The Official String Theory Web Site:--> Basics -->What is theoretical physics? (basic / advanced)

Algebra and geometry were useful for describing size...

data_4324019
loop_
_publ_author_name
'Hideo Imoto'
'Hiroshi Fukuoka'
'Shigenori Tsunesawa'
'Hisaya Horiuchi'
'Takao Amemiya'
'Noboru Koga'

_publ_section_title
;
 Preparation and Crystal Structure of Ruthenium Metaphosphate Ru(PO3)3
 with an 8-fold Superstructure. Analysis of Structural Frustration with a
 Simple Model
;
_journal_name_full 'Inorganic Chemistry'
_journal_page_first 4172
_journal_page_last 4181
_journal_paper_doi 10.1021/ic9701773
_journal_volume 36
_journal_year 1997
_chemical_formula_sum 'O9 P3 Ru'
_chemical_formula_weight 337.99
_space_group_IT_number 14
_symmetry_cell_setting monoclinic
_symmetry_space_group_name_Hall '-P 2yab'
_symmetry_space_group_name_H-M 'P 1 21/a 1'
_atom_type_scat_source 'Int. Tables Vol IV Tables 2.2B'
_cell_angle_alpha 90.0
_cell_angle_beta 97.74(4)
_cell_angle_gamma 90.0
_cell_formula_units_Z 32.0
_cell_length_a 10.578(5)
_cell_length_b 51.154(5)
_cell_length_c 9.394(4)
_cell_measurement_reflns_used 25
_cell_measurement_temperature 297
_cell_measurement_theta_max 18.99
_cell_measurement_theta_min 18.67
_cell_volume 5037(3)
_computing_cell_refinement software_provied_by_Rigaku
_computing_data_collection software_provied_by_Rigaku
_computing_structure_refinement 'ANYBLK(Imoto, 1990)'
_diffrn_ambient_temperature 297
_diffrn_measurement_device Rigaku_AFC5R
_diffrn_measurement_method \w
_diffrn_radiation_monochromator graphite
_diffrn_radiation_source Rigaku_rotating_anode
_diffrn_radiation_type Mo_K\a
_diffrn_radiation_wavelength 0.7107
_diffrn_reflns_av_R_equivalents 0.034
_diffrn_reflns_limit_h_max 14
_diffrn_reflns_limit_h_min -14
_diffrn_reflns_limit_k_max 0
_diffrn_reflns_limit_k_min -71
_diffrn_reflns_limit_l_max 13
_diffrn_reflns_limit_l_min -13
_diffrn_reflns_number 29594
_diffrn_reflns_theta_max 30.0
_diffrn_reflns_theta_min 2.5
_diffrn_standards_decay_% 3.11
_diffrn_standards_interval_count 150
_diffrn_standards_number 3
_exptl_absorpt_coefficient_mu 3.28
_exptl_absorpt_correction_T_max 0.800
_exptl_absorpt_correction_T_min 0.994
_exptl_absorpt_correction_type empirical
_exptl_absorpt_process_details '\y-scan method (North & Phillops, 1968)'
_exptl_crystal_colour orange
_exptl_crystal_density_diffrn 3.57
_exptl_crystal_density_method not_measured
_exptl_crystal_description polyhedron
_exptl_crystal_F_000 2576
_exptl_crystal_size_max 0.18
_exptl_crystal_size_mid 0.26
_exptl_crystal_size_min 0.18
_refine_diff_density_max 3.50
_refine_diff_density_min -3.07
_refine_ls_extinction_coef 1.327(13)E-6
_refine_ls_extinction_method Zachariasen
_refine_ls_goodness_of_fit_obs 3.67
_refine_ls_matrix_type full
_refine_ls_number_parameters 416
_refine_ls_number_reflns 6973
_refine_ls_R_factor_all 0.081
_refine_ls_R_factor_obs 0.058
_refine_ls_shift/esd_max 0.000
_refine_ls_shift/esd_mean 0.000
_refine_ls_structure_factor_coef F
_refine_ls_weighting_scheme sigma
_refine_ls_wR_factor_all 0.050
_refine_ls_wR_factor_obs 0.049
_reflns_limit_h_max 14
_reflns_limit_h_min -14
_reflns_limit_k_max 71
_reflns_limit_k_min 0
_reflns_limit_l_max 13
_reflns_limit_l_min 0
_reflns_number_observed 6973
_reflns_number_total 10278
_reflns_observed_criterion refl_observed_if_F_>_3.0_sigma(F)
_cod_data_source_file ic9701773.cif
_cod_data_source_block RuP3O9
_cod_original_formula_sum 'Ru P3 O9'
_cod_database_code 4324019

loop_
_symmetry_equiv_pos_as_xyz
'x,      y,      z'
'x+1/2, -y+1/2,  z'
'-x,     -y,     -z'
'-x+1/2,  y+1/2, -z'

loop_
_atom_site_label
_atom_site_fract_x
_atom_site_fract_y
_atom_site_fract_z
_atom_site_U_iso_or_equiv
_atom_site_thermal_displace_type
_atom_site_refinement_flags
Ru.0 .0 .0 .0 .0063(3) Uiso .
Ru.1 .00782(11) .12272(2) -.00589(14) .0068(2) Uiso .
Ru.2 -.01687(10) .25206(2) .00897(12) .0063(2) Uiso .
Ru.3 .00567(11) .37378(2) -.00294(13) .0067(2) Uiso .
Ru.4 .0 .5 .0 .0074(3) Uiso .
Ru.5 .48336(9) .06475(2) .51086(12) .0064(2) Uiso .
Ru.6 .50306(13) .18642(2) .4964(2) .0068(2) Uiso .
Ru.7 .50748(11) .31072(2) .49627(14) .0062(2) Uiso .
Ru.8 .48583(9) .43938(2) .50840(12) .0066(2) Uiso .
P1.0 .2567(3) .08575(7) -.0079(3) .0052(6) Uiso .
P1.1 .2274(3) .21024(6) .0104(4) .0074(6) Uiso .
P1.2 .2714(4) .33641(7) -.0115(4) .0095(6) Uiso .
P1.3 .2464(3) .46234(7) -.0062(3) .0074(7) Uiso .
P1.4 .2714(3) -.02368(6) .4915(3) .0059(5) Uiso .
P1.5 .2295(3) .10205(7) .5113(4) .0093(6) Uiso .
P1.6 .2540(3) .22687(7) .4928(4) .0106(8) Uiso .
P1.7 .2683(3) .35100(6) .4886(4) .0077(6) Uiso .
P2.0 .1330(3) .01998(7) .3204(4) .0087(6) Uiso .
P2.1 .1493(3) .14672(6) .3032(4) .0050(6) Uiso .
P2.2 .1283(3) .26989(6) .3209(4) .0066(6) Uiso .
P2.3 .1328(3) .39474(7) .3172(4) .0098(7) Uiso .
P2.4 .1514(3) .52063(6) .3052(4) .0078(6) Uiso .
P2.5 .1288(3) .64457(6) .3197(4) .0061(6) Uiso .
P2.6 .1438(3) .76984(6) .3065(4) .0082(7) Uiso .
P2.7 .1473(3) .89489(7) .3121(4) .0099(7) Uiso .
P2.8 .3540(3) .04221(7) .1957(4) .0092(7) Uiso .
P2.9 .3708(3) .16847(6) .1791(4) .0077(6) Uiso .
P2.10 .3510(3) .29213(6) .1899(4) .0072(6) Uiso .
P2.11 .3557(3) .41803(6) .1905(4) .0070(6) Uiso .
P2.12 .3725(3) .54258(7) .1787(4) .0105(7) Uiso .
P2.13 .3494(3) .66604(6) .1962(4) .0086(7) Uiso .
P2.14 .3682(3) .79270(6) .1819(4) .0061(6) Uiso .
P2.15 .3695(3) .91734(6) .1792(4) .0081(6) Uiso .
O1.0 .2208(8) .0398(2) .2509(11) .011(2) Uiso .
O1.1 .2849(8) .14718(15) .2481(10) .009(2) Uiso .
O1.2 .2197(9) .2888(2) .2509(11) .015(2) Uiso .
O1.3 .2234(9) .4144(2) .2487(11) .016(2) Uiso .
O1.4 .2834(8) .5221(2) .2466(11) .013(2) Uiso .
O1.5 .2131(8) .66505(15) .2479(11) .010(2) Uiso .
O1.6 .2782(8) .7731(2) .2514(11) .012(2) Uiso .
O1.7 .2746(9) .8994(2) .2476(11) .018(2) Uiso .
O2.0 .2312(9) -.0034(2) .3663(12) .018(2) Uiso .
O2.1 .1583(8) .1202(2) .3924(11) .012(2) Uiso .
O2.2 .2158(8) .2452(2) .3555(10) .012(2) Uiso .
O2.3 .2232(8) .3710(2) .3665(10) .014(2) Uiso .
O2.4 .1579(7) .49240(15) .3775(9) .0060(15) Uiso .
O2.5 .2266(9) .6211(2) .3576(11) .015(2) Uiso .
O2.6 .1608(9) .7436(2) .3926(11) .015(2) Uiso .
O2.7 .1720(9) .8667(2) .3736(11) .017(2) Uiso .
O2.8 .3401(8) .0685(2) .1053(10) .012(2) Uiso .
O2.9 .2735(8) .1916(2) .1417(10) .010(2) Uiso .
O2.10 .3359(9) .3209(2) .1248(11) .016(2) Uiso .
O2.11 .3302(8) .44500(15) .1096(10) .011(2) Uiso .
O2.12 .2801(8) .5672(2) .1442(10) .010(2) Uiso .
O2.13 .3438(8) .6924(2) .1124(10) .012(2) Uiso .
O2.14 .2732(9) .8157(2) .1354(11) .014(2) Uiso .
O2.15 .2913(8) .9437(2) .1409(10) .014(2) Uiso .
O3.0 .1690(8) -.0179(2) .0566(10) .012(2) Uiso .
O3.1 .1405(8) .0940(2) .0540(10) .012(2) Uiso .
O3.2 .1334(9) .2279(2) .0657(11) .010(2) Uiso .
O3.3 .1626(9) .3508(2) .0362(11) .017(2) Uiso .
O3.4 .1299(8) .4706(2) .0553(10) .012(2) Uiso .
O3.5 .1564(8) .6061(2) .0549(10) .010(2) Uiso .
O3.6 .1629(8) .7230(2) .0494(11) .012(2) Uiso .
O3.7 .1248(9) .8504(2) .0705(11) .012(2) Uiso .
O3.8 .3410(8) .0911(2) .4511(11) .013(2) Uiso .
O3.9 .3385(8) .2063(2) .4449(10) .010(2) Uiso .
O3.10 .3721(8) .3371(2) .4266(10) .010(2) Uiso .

but an understanding of motion in time required the development of calculus